I've never asked him what frustrates him about me - maybe it's that I make very quick decisions and he would want to go back and look at it inside out. But neither Jeremy nor I would have got down the road without the other. We both work in the stores for six weeks, seven days a week, up till Christmas. We split the country between us and he goes one way, I go another. We should never get too big for our boots; we get to understand how difficult it is for the people who work for us; and it's a time when we can see what the customers want.

These days, we don't see enough of each other. When we go away on trips, we'll stay away a couple more days so we can talk and think about the business and the way forward. You get more achieved when you have some space around you.

JEREMY SEIGAL: I showed the annual report of the Merchant Retail Group to my father and he saw Philip's name and said: "I know that bloke. He's a smart kid, I'll give him a call." I was at Debenhams: I didn't see eye to eye with the people in ascendancy, so I thought it was time to move on. I had the impression that Philip was a "cor blimey" barrow boy. When I went to meet him, I did a double take. He cultivates an impression of underwhelming you. Philip's impression completely belies the truth.

We had an Ozone shop in Sheffield. I am short-sighted, and when I saw it, it wasn't clear what it did. So we renamed it. Everyone knows what WH Smith does, but we were the first of a kind on the high street. You have to have a name that's simple. Both people involved in Ozone had scarpered: Philip had to deal with some tricky legal issues and I was left to hold the thing together. The good thing was that the previous people had cocked it up so we couldn't lose. Philip had to knock some heads together to get people to do what they didn't want to do, to finesse a situation. I trained as an engineer, and I regard business as a matrix. It's all about making sure we've got the right things in the right shops. At first, we had to close a couple of shops. But then we opened a shop in Blackpool: as we put the stock on the shelves, people said: "Can I have some?" Suddenly I realised we had a business.

Philip breathed a sigh of relief when I joined the board. He said: "It's up to us now and we have to do it together." He'd had to put up with my wrath, and now there was no third party who was the object of my irritation. The growth took place in the last five years, when we both got involved.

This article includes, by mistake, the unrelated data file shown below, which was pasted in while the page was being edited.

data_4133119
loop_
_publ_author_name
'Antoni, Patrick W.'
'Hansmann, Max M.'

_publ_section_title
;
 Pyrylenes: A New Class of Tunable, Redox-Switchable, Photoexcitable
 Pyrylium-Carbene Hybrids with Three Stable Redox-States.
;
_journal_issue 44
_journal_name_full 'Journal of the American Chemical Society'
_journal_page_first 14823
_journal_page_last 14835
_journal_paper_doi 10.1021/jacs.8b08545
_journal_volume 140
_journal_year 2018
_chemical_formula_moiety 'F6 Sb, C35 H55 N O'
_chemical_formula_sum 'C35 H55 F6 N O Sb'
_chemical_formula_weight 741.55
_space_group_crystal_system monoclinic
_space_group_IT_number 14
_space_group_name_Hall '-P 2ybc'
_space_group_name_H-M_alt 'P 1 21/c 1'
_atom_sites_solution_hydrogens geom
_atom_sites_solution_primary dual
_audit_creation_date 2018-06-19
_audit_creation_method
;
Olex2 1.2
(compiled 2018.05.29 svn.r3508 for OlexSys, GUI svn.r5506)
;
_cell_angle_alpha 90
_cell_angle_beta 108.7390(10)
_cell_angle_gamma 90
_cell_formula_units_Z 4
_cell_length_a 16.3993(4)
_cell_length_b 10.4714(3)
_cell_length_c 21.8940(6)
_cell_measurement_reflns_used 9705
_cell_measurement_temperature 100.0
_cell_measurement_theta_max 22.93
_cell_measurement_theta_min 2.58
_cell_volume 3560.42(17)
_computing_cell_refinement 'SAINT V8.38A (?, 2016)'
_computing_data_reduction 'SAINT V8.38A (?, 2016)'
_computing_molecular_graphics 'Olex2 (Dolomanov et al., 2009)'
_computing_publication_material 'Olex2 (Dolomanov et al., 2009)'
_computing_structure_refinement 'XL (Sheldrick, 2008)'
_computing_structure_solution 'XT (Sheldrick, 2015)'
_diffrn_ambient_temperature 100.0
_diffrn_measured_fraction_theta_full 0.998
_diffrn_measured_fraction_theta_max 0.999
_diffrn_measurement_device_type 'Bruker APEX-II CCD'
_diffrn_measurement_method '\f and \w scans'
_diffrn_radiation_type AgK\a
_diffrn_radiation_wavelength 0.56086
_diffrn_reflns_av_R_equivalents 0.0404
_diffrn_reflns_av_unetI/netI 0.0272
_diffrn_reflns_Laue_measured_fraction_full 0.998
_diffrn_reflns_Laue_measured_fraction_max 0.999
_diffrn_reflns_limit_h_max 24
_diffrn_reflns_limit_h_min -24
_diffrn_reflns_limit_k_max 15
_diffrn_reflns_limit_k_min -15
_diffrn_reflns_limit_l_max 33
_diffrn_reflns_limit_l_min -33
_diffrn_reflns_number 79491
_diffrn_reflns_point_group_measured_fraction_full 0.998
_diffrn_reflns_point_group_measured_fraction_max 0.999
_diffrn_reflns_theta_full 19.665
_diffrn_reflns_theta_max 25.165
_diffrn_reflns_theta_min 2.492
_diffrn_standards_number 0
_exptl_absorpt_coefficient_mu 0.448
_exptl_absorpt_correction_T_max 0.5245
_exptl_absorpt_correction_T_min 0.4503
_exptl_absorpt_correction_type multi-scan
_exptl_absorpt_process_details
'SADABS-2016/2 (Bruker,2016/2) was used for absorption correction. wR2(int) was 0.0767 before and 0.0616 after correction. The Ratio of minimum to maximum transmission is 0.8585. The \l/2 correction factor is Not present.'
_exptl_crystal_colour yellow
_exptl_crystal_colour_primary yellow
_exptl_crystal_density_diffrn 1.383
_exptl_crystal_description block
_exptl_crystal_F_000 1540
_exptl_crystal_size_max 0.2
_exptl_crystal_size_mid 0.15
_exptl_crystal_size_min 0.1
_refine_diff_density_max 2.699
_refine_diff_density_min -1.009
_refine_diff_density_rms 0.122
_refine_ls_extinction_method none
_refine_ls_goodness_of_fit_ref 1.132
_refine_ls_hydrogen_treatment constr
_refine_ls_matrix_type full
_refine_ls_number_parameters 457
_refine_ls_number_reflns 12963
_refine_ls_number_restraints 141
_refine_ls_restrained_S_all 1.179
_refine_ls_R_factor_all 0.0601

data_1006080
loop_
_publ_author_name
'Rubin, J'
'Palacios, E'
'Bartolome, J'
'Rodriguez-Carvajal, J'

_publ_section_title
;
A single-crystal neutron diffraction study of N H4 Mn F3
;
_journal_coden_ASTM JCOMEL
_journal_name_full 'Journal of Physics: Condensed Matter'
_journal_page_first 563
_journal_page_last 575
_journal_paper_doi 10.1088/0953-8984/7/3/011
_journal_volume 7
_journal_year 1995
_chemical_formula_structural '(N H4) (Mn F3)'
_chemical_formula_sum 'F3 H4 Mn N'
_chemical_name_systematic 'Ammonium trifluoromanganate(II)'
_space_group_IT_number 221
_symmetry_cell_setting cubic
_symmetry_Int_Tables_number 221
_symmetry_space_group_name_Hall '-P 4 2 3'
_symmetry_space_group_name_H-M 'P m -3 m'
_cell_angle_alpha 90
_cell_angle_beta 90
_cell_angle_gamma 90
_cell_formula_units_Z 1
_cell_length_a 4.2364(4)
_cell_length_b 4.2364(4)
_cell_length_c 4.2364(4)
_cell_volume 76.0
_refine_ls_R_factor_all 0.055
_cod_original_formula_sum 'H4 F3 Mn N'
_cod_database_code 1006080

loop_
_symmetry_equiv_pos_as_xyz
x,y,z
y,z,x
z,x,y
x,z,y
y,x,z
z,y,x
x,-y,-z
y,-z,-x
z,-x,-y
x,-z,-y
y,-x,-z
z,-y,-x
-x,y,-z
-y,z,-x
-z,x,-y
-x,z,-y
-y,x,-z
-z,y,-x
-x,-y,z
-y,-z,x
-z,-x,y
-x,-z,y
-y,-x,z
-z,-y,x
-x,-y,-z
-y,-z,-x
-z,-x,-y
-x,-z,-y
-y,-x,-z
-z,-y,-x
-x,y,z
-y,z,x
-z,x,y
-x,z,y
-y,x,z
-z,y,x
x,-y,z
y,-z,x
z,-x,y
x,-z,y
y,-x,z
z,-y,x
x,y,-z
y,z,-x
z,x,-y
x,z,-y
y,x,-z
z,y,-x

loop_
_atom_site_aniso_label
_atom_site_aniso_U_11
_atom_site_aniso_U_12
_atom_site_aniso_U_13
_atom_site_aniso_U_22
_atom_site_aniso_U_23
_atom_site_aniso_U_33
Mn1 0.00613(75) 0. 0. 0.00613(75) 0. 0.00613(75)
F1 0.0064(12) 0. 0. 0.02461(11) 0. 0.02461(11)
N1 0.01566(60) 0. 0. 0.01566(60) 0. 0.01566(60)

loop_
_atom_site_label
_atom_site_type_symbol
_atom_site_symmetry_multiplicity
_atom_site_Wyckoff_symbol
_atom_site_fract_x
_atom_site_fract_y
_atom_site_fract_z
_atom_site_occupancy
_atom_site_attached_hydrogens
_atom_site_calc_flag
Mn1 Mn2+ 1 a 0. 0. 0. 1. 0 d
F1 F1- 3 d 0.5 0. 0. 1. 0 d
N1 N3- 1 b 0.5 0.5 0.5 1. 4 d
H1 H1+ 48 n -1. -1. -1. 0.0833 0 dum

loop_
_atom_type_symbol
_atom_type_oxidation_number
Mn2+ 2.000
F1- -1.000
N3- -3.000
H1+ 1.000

When we go into a shop together, Philip will talk to the manager about her children or her boyfriend or how she's changed her hair. I would look at the things: he would look at the people, and would empathise with them. Philip's a complete flirt, and in a business mostly run by girls, that works very well. It does misfire though. We had an annual managers' meeting four or five years ago and there was a manager who called Philip's bluff. She said: "Here's the keys to my room." I've never seen Philip get in his car and go back to London so quickly.

When you spend a lot of time on the road with someone, it can be difficult. Philip has very precise requirements, one of which is a swim every morning. When we go on trips, we have to stay in these grim hotels with pools that look like cold water tanks.

Sometimes I go for the jugular when it's inappropriate. I get stroppy if someone gives bad service. It's a personal affront. If one person bothers to write to us with a complaint, there will be 10 people who didn't put the stamp on the envelope, and 100 others who just thought about it.

Philip and I reach the same conclusions from different angles. We'll get there about the same time. Both of us have an open approach to what interests the other person. He loves horses, and when he saw his foal for the first time it was like his own child. It was fascinating. When I took him around the Picasso exhibition, he was mesmerised.

We know where the other has blind spots: I can probably fall out with people more quickly than Philip. I wouldn't say you can go through your whole life with people you are comfortable with and have empathy with, but it does make a difference.